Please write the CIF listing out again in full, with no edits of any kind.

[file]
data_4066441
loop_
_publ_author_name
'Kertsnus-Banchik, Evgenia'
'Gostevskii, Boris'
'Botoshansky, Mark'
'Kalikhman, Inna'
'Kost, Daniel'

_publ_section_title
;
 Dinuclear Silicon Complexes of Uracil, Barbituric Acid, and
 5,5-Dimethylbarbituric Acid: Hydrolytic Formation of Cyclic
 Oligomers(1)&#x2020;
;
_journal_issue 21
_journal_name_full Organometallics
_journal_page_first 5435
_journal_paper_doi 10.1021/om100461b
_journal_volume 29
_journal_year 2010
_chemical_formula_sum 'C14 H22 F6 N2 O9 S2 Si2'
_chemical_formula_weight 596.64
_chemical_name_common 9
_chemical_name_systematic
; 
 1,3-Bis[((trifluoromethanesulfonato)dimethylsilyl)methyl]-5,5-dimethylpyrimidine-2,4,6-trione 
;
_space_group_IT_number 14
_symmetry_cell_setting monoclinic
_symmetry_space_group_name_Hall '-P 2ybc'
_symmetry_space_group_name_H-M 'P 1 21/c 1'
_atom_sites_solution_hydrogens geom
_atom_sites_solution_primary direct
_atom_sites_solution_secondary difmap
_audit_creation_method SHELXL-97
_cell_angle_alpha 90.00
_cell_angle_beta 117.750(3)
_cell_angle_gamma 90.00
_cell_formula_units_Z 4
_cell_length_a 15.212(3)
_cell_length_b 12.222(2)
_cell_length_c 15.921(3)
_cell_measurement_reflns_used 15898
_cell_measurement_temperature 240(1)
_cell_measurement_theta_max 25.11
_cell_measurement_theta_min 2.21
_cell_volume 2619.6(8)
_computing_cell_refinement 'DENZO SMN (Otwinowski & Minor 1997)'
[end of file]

data_4066441
loop_
_publ_author_name
'Kertsnus-Banchik, Evgenia'
'Gostevskii, Boris'
'Botoshansky, Mark'
'Kalikhman, Inna'
'Kost, Daniel'

_publ_section_title
;
 Dinuclear Silicon Complexes of Uracil, Barbituric Acid, and
 5,5-Dimethylbarbituric Acid: Hydrolytic Formation of Cyclic
 Oligomers(1)&#x2020;
;
_journal_issue 21
_journal_name_full Organometallics
_journal_page_first 5435
_journal_paper_doi 10.1021/om100461b
_journal_volume 29
_journal_year 2010
_chemical_formula_sum 'C14 H22 F6 N2 O9 S2 Si2'
_chemical_formula_weight 596.64
_chemical_name_common 9
_chemical_name_systematic
; 
 1,3-Bis[((trifluoromethanesulfonato)dimethylsilyl)methyl]-5,5-dimethylpyrimidine-2,4,6-trione 
;
_space_group_IT_number 14
_symmetry_cell_setting monoclinic
_symmetry_space_group_name_Hall '-P 2ybc'
_symmetry_space_group_name_H-M 'P 1 21/c 1'
_atom_sites_solution_hydrogens geom
_atom_sites_solution_primary direct
_atom_sites_solution_secondary difmap
_audit_creation_method SHELXL-97
_cell_angle_alpha 90.00
_cell_angle_beta 117.750(3)
_cell_angle_gamma 90.00
_cell_formula_units_Z 4
_cell_length_a 15.212(3)
_cell_length_b 12.222(2)
_cell_length_c 15.921(3)
_cell_measurement_reflns_used 15898
_cell_measurement_temperature 240(1)
_cell_measurement_theta_max 25.11
_cell_measurement_theta_min 2.21
_cell_volume 2619.6(8)
_computing_cell_refinement 'DENZO SMN (Otwinowski & Minor 1997)'